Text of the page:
by pj mendoza
A kiss by any other, or if I crossed my sevens
like sometimes when I tell you I won’t ever, never
meaning to do it again. But I do.
When the tread slid, or the door ajar cracked
the tea cup’s lip wider, I cut my tongue
beneath this roof which drums a clay heavy rain
on crimped tin. A vein lit up our sky
your gray stare, gone slate, sharp jaw
slipping its reef–that neck & the violet
my mouth bloomed
on your pulse. Sick flutter of the dog’s
seventh and last year, crossing
soft, a cold rattle, the grave kiss.
O sack of bones, you.
O how I wear–so thin–
over your chalk form.
0 thoughts on “Blue Moon”
Even though language struck me as conservative/Romanitic emulative, imagery was vibrant. This is what i was talking about the other day with the more traditional poetry vs. modern and how this kind of poem eludes me more. As for me, i would rather strike out on my own borrowing ideas rather than language from the Romantics/Victorians…thus the experimental…but i think emulation is a necessary step in a poet’s perspective, or even just an end to itself if one sees the world in those terms (i know i once did and then turned modernist in a hard sort of way). I’m not ‘dissing’…and i’m not saying that a poem has to have ‘atomic’, ‘futile’, or ‘bukowski’ in it either. i’m just observing different merits with the various forms is all.
i long to walk on Mars, to conquer it, and thus be conquered.
For this kind of poem, i think capitalizing beginning of every line would look cool. i still was really impressed with the composition and enjoyed the read. Thx Mr. Mendoza!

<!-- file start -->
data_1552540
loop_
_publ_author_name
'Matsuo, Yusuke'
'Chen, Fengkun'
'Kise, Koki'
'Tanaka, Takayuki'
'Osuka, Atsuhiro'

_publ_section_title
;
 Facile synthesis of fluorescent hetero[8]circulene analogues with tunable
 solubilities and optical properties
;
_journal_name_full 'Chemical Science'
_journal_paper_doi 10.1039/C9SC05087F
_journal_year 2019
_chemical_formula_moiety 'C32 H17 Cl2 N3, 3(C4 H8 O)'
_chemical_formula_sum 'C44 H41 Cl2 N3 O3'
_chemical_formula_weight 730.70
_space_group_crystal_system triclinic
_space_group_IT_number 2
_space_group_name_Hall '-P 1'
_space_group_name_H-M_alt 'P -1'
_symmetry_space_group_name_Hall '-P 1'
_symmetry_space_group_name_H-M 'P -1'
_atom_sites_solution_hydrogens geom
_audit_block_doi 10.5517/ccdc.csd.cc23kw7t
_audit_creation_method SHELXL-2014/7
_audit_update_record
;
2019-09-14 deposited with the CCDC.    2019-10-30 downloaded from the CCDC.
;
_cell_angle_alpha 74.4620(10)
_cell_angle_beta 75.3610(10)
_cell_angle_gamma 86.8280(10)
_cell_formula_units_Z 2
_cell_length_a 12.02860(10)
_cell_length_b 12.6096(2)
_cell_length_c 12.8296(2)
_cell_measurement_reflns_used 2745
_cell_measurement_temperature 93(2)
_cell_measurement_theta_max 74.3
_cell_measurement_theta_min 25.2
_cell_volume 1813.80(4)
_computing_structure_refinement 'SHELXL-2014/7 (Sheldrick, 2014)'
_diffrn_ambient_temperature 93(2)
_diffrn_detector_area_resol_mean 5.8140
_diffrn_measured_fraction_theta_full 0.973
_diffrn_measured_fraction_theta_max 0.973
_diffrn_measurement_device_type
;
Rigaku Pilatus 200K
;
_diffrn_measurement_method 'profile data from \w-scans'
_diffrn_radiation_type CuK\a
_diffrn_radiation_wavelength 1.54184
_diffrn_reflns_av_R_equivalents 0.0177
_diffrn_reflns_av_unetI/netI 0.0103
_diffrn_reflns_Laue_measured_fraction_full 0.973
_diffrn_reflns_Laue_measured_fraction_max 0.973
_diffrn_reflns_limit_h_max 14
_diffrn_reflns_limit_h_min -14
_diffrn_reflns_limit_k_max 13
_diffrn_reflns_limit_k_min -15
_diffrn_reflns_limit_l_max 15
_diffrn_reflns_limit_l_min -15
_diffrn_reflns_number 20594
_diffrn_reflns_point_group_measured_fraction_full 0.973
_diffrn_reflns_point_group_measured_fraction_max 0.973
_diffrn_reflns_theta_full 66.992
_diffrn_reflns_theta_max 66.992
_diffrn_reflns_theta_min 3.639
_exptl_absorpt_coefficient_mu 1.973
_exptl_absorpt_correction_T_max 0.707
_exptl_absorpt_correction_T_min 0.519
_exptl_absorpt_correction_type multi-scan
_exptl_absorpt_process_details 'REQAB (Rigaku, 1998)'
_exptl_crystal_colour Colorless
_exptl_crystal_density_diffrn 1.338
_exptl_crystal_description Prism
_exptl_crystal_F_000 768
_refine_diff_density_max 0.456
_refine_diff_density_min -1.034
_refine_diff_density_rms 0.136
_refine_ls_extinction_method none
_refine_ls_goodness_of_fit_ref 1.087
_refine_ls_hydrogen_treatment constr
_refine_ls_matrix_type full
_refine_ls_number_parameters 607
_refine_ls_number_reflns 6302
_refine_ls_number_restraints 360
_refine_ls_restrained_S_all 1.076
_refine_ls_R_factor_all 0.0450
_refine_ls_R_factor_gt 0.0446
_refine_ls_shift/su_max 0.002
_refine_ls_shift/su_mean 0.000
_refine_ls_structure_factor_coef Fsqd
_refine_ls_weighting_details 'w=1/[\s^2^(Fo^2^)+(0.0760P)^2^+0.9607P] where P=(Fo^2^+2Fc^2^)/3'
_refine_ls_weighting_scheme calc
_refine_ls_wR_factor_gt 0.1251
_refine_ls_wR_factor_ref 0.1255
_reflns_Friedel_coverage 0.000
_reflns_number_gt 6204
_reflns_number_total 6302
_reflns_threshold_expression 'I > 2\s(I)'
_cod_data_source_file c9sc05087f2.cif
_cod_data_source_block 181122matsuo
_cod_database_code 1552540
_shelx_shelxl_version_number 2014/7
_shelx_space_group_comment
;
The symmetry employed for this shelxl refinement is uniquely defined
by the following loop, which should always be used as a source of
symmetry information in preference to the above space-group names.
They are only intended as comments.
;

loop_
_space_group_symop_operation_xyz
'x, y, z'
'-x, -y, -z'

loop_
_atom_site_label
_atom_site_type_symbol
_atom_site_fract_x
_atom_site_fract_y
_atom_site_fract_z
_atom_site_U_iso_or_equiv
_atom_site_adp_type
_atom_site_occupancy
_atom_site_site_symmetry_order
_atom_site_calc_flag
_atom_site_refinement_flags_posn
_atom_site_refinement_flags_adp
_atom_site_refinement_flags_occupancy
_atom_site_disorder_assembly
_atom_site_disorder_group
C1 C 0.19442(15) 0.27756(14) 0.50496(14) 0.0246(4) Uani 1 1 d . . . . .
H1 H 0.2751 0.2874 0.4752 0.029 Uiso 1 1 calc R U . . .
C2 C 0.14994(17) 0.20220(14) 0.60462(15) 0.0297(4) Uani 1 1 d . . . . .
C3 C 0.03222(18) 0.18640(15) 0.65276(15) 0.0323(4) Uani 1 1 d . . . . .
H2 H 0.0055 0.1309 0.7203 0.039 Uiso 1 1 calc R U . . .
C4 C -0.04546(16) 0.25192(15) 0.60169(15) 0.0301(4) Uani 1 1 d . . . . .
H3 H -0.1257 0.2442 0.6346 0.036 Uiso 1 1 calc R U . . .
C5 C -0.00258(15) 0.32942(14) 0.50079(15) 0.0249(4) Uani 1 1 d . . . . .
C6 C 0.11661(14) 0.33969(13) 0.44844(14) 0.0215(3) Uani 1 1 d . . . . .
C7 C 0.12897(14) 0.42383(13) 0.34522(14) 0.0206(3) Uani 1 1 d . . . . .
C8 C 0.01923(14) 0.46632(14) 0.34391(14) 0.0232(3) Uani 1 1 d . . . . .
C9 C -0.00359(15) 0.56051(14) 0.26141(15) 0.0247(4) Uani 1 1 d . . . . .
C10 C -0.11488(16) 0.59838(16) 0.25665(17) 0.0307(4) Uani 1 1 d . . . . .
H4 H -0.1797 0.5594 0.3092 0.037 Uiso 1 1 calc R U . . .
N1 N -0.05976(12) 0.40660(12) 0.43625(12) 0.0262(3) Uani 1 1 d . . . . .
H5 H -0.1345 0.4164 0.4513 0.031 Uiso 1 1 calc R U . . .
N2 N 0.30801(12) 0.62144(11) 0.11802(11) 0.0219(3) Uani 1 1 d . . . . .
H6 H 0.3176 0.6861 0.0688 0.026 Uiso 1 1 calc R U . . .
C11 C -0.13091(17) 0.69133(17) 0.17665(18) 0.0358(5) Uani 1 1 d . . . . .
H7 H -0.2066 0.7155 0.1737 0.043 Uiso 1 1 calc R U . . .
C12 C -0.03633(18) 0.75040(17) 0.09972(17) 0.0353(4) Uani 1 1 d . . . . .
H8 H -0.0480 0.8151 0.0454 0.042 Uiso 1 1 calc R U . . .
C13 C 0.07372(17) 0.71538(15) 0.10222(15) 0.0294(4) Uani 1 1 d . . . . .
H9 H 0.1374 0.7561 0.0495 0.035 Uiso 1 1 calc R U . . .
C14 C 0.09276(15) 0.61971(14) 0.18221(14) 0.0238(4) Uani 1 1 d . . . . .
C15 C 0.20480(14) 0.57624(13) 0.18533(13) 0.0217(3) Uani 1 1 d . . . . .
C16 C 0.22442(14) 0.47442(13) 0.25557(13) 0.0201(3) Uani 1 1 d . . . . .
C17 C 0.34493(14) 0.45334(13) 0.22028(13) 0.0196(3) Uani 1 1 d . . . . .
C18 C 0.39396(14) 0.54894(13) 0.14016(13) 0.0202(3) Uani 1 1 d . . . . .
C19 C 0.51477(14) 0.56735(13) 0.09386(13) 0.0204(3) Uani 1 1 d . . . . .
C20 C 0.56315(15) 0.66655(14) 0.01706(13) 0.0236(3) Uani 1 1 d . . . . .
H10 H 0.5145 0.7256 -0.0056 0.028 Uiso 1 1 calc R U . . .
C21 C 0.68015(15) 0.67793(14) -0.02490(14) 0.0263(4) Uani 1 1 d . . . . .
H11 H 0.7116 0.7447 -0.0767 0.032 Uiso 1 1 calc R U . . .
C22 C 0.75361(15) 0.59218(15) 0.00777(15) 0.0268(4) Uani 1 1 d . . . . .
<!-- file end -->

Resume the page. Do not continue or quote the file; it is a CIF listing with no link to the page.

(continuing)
It’s my understanding that caps had always been a typographical default? I only every use them sparingly and deliberately–I mean, there’s something about a capital letter that makes the eye and breath stop, y’know? And when I want that kind of… subliminal spatial/visual hiccup I stick a cap in there….
Curious you should mention Romantic–and then Victorian too? Hmm… maybe it’s my 17-19th century Women’s lit class seeping in. Or perhaps it’s that tea-cup I mentioned that prompted the association? Something very Victorian about teacups, I s’pose (tho–I was referencing Auden and his lovely morbidity–“a lane to the land of the dead…”)
I *do* enjoy & greatly admire forms, but particularly when they’ve been perverted or manipulated in a provocative way (i.e. Olena K. Davis’ ‘shattered’ sonnets). I’ve yet to complete anything in strict form–but I find it’s a good way to kill a rut.
I’ll see what the caps do… and I’m also thinking of changing “which drums” to “drumming” to smooth out that line. It kinda catches a little there, no?
Thanks for the comments, ‘preciate them muchly.
p.s. O, and it’s Ms. Mendoza(-Hanna), btw.